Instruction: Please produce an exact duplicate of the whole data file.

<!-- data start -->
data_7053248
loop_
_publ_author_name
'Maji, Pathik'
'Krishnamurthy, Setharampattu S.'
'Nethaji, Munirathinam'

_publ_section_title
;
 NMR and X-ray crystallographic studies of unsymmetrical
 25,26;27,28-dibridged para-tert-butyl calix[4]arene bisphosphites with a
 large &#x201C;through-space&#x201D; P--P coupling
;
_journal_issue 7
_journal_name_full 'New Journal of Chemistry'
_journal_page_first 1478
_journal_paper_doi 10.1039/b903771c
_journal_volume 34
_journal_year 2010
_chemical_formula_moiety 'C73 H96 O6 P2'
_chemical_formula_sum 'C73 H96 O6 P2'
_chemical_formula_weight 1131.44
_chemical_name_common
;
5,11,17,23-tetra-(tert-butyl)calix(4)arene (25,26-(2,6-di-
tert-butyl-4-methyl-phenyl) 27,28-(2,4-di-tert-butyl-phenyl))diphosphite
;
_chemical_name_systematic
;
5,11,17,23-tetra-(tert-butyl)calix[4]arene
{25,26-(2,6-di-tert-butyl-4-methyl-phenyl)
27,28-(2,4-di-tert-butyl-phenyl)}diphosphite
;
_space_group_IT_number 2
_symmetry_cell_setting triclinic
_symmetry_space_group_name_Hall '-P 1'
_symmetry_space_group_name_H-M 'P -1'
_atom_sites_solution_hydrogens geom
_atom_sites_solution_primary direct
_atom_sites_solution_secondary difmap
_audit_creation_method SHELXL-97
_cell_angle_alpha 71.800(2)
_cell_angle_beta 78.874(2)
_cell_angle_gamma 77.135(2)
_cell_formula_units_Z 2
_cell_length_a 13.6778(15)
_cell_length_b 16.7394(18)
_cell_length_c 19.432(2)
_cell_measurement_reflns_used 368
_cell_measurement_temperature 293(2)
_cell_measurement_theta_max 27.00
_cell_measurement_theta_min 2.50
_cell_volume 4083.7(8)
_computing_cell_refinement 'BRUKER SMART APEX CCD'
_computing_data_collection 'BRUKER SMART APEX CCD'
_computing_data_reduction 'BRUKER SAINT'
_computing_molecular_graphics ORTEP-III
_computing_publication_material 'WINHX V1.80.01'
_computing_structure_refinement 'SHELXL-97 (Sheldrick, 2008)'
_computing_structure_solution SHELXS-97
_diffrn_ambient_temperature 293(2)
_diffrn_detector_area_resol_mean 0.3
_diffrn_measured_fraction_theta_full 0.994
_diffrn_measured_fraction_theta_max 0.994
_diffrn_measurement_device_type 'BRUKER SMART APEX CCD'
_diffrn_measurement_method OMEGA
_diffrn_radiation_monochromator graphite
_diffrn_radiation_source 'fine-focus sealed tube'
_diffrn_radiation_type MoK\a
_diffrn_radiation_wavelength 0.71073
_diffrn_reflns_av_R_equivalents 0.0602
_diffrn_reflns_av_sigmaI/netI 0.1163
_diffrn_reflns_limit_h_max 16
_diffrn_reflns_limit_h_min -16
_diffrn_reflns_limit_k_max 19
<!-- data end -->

data_7053248
loop_
_publ_author_name
'Maji, Pathik'
'Krishnamurthy, Setharampattu S.'
'Nethaji, Munirathinam'

_publ_section_title
;
 NMR and X-ray crystallographic studies of unsymmetrical
 25,26;27,28-dibridged para-tert-butyl calix[4]arene bisphosphites with a
 large &#x201C;through-space&#x201D; P--P coupling
;
_journal_issue 7
_journal_name_full 'New Journal of Chemistry'
_journal_page_first 1478
_journal_paper_doi 10.1039/b903771c
_journal_volume 34
_journal_year 2010
_chemical_formula_moiety 'C73 H96 O6 P2'
_chemical_formula_sum 'C73 H96 O6 P2'
_chemical_formula_weight 1131.44
_chemical_name_common
;
5,11,17,23-tetra-(tert-butyl)calix(4)arene (25,26-(2,6-di-
tert-butyl-4-methyl-phenyl) 27,28-(2,4-di-tert-butyl-phenyl))diphosphite
;
_chemical_name_systematic
;
5,11,17,23-tetra-(tert-butyl)calix[4]arene
{25,26-(2,6-di-tert-butyl-4-methyl-phenyl)
27,28-(2,4-di-tert-butyl-phenyl)}diphosphite
;
_space_group_IT_number 2
_symmetry_cell_setting triclinic
_symmetry_space_group_name_Hall '-P 1'
_symmetry_space_group_name_H-M 'P -1'
_atom_sites_solution_hydrogens geom
_atom_sites_solution_primary direct
_atom_sites_solution_secondary difmap
_audit_creation_method SHELXL-97
_cell_angle_alpha 71.800(2)
_cell_angle_beta 78.874(2)
_cell_angle_gamma 77.135(2)
_cell_formula_units_Z 2
_cell_length_a 13.6778(15)
_cell_length_b 16.7394(18)
_cell_length_c 19.432(2)
_cell_measurement_reflns_used 368
_cell_measurement_temperature 293(2)
_cell_measurement_theta_max 27.00
_cell_measurement_theta_min 2.50
_cell_volume 4083.7(8)
_computing_cell_refinement 'BRUKER SMART APEX CCD'
_computing_data_collection 'BRUKER SMART APEX CCD'
_computing_data_reduction 'BRUKER SAINT'
_computing_molecular_graphics ORTEP-III
_computing_publication_material 'WINHX V1.80.01'
_computing_structure_refinement 'SHELXL-97 (Sheldrick, 2008)'
_computing_structure_solution SHELXS-97
_diffrn_ambient_temperature 293(2)
_diffrn_detector_area_resol_mean 0.3
_diffrn_measured_fraction_theta_full 0.994
_diffrn_measured_fraction_theta_max 0.994
_diffrn_measurement_device_type 'BRUKER SMART APEX CCD'
_diffrn_measurement_method OMEGA
_diffrn_radiation_monochromator graphite
_diffrn_radiation_source 'fine-focus sealed tube'
_diffrn_radiation_type MoK\a
_diffrn_radiation_wavelength 0.71073
_diffrn_reflns_av_R_equivalents 0.0602
_diffrn_reflns_av_sigmaI/netI 0.1163
_diffrn_reflns_limit_h_max 16
_diffrn_reflns_limit_h_min -16
_diffrn_reflns_limit_k_max 19